In the classroom, the students used the mapping process as a way to experiment with project management. In each team, students were required to break into the roles of IS, IT and CS, each with different responsibilities. You’ll be hearing from a student in the class on his experience with this project in the next week, but overwhelmingly when students were asked to reflect on what the most powerful take away from this project was, the response was that they not only learned mapping and computing techniques, but skills for working and communicating with a team.

Student teams tackled difficulties that they encountered along the way and even developed suggestions for the Grassroots Mapping team going forward. An initial difficulty that students learned to work around was that the shoreline of Dauphin Island had been completely altered after Katrina, the beach of Dauphin having expanded close to 200 feet. Although Google imagery documented a central pier as being underwater, students quickly identified from memory their local shoreline, noting that it was the same pier that today stands completely inland, out of the water and offers shade on the hot summer days to beach goers.

Univ. of South Alabama students final presentations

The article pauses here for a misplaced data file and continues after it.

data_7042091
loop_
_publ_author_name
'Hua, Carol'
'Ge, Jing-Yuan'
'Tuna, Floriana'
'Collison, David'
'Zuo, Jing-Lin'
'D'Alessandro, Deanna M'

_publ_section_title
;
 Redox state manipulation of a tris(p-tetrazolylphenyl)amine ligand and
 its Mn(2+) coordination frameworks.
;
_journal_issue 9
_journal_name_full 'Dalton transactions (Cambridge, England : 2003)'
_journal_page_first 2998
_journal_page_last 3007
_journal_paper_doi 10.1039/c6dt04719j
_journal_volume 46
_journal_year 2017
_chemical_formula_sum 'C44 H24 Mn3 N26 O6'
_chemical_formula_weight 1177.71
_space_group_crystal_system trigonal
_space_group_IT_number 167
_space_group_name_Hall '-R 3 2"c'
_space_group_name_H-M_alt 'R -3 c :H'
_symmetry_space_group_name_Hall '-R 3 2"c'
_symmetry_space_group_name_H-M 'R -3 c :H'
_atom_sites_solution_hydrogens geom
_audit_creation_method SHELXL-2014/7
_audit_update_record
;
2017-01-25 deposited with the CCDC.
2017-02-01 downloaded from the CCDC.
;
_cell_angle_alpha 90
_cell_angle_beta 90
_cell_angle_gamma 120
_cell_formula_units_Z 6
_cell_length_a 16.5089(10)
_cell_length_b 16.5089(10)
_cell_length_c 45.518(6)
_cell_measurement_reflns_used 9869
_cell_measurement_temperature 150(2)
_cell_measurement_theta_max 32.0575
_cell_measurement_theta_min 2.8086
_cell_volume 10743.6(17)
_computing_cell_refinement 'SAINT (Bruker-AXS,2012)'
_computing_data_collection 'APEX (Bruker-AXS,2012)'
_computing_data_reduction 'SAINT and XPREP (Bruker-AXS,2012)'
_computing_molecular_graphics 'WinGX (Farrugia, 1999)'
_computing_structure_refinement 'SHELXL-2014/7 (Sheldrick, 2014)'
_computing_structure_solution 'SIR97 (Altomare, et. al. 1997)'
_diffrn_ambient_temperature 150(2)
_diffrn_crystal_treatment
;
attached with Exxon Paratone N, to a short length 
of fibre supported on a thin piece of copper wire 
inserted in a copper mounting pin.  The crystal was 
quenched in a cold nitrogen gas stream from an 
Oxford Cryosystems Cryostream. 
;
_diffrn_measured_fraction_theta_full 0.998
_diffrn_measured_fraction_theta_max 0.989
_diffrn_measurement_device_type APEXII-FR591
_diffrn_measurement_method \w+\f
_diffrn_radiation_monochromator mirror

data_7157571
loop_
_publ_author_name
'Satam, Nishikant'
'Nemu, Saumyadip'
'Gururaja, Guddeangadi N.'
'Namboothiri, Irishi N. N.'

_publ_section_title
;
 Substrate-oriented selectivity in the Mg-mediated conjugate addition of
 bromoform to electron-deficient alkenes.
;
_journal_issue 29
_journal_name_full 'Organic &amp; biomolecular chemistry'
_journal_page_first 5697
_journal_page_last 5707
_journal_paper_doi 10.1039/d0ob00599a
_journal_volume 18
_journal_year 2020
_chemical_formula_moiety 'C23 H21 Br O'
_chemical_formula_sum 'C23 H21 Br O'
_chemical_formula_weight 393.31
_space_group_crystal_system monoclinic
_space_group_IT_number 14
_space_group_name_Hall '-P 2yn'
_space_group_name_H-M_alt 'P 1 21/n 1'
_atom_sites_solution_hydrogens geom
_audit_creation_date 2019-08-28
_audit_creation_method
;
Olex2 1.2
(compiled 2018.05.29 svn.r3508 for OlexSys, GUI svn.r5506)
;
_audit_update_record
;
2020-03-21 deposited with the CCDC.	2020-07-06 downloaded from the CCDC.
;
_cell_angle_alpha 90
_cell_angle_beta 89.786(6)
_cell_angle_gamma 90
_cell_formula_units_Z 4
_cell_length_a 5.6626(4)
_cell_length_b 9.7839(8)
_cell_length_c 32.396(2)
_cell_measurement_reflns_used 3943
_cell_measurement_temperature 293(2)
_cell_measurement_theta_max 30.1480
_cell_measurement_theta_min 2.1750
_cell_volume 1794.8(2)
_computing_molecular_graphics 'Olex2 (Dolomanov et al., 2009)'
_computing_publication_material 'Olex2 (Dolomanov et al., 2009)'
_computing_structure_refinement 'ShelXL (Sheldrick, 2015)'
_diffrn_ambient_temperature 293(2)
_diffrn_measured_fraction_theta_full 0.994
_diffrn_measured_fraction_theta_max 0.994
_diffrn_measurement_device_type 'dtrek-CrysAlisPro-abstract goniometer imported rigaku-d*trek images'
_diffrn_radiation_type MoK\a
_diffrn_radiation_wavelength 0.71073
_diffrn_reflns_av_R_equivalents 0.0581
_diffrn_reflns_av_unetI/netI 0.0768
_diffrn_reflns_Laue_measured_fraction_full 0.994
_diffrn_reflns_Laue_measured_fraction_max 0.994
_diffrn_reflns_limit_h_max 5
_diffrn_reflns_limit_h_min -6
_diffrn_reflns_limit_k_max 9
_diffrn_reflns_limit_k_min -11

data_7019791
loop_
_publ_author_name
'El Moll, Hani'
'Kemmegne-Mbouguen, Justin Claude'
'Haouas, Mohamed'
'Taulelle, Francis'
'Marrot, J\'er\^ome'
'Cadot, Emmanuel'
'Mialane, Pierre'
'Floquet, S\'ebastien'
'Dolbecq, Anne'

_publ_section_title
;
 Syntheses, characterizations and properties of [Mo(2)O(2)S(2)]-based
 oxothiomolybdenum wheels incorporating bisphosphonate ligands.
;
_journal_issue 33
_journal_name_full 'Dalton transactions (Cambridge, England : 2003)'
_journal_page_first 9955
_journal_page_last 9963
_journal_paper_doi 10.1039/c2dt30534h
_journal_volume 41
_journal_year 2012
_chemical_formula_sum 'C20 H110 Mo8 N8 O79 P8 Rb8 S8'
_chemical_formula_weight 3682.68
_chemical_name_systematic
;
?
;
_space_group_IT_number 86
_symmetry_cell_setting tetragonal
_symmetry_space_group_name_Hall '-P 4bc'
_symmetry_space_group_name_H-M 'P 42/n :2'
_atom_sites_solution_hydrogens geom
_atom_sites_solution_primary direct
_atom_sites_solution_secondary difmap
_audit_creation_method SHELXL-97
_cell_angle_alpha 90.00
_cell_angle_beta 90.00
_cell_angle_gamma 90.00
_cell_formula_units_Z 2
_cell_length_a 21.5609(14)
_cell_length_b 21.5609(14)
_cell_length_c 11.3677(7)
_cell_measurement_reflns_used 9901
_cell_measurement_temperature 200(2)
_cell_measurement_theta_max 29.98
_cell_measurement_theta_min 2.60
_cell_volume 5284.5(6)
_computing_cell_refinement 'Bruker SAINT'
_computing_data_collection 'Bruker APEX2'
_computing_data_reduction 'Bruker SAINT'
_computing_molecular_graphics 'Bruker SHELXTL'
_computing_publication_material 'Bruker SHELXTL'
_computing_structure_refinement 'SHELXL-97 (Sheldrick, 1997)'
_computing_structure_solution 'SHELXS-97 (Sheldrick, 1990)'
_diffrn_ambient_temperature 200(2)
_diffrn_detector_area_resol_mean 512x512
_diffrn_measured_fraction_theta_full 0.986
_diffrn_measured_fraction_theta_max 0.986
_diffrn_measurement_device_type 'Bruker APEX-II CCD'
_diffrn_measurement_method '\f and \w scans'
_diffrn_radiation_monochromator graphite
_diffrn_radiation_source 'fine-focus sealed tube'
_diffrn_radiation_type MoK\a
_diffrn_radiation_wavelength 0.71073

When the Cartagen site was down for a few weeks, students experimented with different programs that could help them stitch maps including Gimp, Photoshop and Windows Live Photo Gallery. Students favored alternative methods such as the automatic merge function in Photoshop, but were quick to point out the flaws with the different systems that they tried. Some suggested that ease of stitching did not equate to accurate maps, others cautioned their classmates that working in Photoshop was difficult because of the amount of memory that was used in the process. Others even made suggestions about the mapping process including:

– tie two (or even better, three) strings to the balloon to control the movement rather than letting the wind dictate balloon direction,

– When in auto shoot function, count how long it takes for the camera to snap 100 pictures and take GPS coordinates at each subsequent time interval so that there is a more accurate GPS reading (when logging and tracking devices are unavailable),

– Because it is difficult to geographically pinpoint photos where only beach shows, have someone shadow the balloon to take GPS coordinates while walking underneath.

After a positive experience with this project, which was interpreted into computing management practices, USA is interested in continuing this program next semester. From the teaching perspective, Dawn commented that, “…it was wonderful to get out of the classroom and have an experience with my students, it not only gave them a hands on opportunity away from their computers, but also allowed me, as an instructor, to get to know each of them better.” As this was a “pilot” program for teaching Gulf Coast students about the Grassroots Mapping process- from mapping their local areas, to completing final mapped images- over the next few months, we’ll be working on further developing the teaching process for computing students.

Thanks to everyone who helped with this project- all the students, Leo Denton, Dawn McKinney, Cesar Harada, Hunter Daniels and Mariko Toyoji

University of South Alabama students on Dauphin Island